A couple of years ago I was physically dependent on oxycontin because of pain issues. Besides all the psychological stuff of feeling like a junkie (crash of self-absorbed over-thinking music), I learned what it feels like to need a fix. Well, fortunately, on a mild level, but still.
Because of the nice people at Verizon, I don’t currently have the Web at home. It was a peaceful and annoying weekend; I can blather later on the non-line thing.
But here’s the deal: I’m logged on at ye alma mater right now, and, after whinging to my Facebook friends, found myself relaxing. I still have to spend tomorrow fighting with Verizon, but I don’t feel as bad about it anymore. Something in my brain whimpered and felt better. I got a fix.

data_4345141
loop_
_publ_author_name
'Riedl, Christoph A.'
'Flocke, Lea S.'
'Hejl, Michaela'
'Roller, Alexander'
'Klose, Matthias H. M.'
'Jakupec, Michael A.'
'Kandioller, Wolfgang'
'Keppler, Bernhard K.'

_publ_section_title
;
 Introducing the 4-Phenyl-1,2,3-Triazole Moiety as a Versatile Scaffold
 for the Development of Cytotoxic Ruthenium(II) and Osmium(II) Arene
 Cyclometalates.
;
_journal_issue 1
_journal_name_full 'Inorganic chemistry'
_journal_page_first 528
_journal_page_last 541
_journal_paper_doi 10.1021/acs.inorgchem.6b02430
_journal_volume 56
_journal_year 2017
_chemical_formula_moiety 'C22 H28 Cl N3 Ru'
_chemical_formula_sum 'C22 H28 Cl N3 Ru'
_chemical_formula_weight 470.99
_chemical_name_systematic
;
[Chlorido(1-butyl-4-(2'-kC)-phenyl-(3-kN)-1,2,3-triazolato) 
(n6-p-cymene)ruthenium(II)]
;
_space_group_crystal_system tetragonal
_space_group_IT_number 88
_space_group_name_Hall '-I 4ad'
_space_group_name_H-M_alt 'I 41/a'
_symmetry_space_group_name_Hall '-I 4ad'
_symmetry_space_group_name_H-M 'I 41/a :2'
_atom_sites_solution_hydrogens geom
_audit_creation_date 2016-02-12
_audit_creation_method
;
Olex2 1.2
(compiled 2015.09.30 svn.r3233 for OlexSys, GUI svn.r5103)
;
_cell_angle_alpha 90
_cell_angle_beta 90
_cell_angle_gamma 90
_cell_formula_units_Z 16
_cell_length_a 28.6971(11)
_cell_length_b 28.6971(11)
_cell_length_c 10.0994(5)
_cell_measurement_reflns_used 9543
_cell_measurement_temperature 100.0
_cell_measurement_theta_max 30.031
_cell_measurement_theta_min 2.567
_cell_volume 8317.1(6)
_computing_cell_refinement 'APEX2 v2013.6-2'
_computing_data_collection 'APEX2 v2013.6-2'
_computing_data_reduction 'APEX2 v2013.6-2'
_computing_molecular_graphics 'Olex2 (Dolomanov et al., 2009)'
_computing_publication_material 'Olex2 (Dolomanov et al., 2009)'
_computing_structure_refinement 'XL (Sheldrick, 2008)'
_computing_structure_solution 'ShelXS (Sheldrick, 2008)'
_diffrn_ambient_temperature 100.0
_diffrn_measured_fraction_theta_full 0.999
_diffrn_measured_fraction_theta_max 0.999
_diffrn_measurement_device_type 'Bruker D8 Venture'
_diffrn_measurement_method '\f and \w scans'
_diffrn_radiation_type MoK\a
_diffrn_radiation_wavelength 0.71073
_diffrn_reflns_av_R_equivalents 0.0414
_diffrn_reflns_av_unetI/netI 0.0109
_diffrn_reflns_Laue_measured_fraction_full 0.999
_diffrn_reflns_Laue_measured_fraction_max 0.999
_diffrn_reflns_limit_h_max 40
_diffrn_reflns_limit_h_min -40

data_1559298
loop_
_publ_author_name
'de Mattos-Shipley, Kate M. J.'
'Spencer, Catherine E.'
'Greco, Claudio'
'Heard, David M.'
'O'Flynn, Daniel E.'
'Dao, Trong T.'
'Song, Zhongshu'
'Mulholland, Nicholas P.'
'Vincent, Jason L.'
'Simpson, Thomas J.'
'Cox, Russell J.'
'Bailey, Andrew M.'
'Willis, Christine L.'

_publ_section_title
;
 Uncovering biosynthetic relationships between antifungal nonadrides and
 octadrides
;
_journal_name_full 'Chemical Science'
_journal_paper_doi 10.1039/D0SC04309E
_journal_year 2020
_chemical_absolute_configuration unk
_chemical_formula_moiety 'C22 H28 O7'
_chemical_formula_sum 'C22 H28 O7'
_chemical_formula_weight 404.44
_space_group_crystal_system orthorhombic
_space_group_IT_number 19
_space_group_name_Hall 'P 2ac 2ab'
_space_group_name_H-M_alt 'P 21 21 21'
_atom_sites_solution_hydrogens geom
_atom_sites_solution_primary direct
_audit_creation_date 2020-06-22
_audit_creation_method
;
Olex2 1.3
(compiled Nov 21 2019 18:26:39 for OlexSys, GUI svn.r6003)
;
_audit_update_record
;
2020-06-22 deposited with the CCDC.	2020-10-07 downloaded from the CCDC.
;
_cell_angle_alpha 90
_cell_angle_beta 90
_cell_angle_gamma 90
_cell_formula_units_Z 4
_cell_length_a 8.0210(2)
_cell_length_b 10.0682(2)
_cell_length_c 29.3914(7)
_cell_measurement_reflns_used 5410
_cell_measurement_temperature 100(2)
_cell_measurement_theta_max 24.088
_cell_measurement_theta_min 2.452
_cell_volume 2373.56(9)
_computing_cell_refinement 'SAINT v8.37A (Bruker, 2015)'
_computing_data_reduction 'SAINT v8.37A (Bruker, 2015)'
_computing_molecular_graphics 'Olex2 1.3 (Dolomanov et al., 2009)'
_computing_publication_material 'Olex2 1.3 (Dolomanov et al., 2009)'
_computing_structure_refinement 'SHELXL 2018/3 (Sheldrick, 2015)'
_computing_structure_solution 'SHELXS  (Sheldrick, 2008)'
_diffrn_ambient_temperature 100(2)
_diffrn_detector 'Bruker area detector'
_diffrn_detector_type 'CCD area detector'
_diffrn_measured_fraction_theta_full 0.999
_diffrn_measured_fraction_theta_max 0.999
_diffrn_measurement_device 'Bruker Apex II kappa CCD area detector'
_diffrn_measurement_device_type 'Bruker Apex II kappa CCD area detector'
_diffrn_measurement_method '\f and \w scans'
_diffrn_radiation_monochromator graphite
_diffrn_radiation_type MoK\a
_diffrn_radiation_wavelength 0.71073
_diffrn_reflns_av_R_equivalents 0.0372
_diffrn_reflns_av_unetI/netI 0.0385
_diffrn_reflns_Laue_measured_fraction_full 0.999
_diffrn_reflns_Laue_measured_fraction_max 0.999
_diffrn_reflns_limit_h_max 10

I’ve noticed this phenomenon before, back when I had similar issues while in the shelter. It’s not just that I’ve got the ambience of dozens of baby lawyers cramming for exams; it’s the net that makes this all of a sudden feel safe. That home is scary–a place where Somebody Mean is cutting me off from the outside world. Keeping me from my friends. From information.
The Harvard Law School feels safer and more embracing than my own room and kitty cat and teddy bear. How sick is that?